1. Money

    Ross Clark

    How much longer can the Treasury rig the housing market?

    How much longer can the Treasury rig the housing market?
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    The past 15 months have produced a bizarre economic paradox. In 2020, the economy shrank at the fastest rate recorded in modern times: 9.9 per cent. Yet house prices have not merely weathered the storm, they have risen at the fastest rate since the height of the property boom in the 2000s. According to Nationwide, the average value of a UK home has risen by 13.9 percent in the past 12 months. Halifax puts it a little more modestly at a 9.5 percent annual rise. Yet there is a pretty clear picture of a rising market driven by a lack of stock and a desperation from many people to move home before the stamp duty holiday finishes — as it does tomorrow.

    How come? On the one hand we are witnessing the inevitable results of financial stimulus. The government and Bank of England have between them been doing all they can to buy an early exit from the Covid recession, not least through quantitative easing. The expansion in money supply has to end up somewhere and now, as after the 2008 crisis, it seems to be flooding primarily into asset prices rather than consumer prices (although the Consumer Prices Index is also rising). 

    It isn’t just the housing market. Stock markets, too, have been rising pretty well everywhere in spite of many companies reporting falling profits and damaged balance sheets following the crisis. It isn’t just monetary stimulus itself that drives prices upwards — the psychological effect is just as important if not more so. The constant bailing-out of markets sends investors a message: that investing has become almost a one-way bet. If prices rise, all well and good. If they start to fall, then governments and central banks can be relied upon to step in and so limit losses.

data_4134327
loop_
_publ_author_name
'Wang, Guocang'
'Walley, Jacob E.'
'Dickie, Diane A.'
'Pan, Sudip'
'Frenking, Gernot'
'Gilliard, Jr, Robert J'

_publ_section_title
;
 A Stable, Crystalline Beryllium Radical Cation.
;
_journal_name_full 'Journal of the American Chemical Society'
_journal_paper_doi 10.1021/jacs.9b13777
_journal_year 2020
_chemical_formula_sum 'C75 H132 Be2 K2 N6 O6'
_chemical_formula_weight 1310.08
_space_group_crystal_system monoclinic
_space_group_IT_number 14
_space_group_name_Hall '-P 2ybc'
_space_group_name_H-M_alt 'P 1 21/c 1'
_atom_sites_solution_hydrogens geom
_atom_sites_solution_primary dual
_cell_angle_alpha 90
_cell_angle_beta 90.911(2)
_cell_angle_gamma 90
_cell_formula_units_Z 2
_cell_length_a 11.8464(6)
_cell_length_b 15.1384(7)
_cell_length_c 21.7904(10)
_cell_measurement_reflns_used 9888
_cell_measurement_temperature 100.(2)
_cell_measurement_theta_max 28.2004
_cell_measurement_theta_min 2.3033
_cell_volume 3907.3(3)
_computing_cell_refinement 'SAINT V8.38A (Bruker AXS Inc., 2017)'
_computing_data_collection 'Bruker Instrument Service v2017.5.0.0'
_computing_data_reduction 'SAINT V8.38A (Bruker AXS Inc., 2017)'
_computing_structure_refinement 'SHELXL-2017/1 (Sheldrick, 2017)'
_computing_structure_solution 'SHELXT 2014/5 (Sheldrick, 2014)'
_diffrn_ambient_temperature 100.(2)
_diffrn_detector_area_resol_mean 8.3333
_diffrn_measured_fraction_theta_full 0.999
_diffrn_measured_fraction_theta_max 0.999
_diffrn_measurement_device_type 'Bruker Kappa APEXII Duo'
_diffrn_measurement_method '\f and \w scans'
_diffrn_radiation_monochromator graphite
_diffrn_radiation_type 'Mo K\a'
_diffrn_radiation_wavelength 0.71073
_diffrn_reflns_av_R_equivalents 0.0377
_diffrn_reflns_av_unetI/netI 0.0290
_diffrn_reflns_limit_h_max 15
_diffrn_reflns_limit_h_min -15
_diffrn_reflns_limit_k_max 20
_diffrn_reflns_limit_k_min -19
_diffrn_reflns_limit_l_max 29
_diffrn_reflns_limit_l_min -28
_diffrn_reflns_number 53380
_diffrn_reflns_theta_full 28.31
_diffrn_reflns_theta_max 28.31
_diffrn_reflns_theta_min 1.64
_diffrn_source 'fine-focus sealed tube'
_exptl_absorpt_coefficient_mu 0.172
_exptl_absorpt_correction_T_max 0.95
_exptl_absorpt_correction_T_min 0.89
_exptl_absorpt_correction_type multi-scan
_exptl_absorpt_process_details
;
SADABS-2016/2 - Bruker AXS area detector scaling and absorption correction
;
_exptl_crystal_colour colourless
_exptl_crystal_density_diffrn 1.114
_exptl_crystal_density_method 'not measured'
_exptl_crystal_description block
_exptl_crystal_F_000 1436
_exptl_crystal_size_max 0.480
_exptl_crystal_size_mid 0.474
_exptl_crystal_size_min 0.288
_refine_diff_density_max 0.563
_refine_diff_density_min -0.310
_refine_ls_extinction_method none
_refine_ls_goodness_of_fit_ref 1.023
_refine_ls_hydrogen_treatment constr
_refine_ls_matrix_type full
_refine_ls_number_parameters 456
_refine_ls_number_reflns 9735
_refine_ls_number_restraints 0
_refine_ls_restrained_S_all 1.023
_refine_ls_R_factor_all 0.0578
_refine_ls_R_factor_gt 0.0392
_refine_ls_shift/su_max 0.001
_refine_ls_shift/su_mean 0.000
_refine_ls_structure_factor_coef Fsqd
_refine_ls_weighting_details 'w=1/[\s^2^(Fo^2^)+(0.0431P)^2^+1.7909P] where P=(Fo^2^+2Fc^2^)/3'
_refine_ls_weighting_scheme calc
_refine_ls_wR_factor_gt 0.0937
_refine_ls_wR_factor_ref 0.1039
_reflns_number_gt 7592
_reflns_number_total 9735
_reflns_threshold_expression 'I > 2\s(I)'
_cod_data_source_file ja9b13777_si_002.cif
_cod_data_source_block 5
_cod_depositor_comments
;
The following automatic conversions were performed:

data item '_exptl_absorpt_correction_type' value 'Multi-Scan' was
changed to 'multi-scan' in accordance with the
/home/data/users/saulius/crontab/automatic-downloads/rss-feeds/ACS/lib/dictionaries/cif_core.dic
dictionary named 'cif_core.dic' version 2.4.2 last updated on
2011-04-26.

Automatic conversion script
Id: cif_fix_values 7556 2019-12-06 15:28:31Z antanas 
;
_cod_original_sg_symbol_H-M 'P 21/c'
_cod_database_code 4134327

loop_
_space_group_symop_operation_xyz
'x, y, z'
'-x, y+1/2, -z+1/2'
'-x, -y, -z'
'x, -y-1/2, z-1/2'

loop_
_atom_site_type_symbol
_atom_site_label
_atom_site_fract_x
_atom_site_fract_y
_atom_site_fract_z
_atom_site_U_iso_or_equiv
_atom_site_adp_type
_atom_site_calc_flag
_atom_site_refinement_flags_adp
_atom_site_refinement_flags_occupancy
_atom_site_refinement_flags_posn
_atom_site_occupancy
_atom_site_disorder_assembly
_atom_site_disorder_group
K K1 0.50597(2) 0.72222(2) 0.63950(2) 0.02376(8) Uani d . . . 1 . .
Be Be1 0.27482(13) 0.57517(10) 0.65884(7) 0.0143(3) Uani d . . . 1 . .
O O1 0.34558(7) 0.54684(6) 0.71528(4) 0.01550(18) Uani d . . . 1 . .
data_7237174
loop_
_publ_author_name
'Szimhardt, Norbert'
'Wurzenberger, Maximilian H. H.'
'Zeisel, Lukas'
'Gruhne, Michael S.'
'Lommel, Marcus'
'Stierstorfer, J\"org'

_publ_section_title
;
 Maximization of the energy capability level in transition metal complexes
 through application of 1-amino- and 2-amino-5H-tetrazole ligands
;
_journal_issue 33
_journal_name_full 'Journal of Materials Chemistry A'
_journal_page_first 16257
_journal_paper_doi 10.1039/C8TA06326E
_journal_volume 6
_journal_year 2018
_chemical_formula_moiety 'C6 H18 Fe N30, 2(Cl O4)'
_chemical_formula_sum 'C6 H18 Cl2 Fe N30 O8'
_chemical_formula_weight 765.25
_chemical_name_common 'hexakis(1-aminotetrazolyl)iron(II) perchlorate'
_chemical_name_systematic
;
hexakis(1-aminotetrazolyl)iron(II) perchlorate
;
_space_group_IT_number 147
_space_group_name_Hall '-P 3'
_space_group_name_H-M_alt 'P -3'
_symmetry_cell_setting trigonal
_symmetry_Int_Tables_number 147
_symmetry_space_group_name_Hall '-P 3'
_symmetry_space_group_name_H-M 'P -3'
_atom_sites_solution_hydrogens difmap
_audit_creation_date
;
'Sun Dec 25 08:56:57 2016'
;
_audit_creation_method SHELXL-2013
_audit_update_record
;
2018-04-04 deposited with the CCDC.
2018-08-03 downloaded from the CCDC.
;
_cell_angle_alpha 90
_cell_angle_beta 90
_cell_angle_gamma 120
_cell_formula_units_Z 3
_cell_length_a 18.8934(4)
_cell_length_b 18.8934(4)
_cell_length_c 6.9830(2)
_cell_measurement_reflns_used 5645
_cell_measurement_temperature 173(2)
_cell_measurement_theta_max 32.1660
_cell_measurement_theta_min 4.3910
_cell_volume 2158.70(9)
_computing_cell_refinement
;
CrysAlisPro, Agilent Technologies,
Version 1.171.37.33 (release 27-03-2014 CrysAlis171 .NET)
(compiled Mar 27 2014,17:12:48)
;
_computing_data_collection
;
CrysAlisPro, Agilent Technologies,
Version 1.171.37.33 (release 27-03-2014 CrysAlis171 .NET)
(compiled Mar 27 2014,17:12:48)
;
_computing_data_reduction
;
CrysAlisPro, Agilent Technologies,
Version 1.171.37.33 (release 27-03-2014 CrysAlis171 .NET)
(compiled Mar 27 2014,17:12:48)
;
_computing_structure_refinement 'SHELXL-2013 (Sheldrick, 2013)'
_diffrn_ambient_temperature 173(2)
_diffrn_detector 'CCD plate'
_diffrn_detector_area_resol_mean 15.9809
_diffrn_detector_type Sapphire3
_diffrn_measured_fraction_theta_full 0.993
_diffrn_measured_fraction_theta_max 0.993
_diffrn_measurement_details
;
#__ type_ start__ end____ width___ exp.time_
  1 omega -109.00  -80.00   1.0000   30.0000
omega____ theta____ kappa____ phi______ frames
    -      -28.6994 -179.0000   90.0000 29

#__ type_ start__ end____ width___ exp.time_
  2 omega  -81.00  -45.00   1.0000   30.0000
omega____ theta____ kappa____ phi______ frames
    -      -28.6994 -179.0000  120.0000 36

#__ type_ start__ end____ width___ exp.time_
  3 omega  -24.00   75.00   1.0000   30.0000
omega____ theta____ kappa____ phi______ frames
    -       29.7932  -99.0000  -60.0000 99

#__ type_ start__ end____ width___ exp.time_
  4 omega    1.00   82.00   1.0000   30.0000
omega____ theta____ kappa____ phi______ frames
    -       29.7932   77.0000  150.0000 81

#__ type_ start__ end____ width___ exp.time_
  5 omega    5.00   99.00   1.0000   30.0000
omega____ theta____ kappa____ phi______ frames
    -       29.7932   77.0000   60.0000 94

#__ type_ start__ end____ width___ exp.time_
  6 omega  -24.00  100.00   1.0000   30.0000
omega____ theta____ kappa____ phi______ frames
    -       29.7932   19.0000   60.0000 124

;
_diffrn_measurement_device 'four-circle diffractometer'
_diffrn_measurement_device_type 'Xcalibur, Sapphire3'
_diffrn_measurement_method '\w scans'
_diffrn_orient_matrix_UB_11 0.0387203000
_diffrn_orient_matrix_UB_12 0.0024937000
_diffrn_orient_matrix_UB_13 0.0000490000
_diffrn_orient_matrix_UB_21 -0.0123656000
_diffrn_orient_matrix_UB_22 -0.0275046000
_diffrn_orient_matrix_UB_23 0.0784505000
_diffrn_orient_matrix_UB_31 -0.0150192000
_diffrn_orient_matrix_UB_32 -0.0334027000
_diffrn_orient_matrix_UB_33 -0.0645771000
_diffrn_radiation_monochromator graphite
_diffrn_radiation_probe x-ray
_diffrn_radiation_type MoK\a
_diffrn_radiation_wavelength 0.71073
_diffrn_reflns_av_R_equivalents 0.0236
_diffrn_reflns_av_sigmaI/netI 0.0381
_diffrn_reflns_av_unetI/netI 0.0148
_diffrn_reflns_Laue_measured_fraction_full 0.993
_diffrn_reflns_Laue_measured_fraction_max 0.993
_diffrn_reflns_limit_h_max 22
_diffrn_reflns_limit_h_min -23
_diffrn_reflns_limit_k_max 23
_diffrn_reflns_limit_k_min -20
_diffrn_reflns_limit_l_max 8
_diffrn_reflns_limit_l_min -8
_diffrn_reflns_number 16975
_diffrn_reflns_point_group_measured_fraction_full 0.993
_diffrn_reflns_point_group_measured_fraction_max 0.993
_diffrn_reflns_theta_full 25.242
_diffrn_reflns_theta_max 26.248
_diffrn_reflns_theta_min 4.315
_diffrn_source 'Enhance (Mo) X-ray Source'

But there are other things going on in the property market. Lockdown has generated a huge demand for larger homes. Houses and flats that might have seemed large enough when the occupants went out to work every day start to feel miserably small when two people are trying to work from home and children are trying to do remote learning. Result: house goes on market and the search for an extra bedroom or two — and a proper garden — commences. 

    Moreover, the cladding and leasehold scandals have driven people away from flats and towards houses. A great number of homeowners have not been able to enjoy the rise in property values. If you live in one of the many blocks with Grenfell-style cladding you may find that the value of your home has, for the moment, fallen to virtually zero. But hardly any of these properties are actually being bought and sold and so the collapse in their value does not show up in house price indices, which are based on sales data.

    Another factor in the current property boom is an absence of forced sellers. In most recessions, unemployment grows rapidly causing homeowners to sell up in distress. Yet with the Covid recession, many people who are out of work have been protected by the furlough scheme and have been able to carry on paying their mortgages. To add to this, relatively few people are now highly leveraged. Apart from buyers who took advantage of government incentives on new homes thanks to taxpayer-backed mortgages, it has been virtually impossible to obtain a high loan-to-value mortgage in recent years. Many people who in previous recessions would have been young homeowners are now renting instead.

    The question is, can the boom continue now that the stamp duty holiday is ending? Common sense suggests that it ought to take some of the panic out of the market: there is no longer any deadline to meet. But housing booms in recent times have proved far more durable than anyone expects. If prices did start to fall, it would almost certainly be followed by another government wheeze to try to prop up the market. In other words, don’t expect a collapse.

    Written byRoss Clark

    Ross Clark is a leader writer and columnist who, besides three decades with The Spectator, has written for the Daily Telegraph, Daily Mail and several other newspapers. His satirical climate change novel, The Denial, is published by Lume Books.

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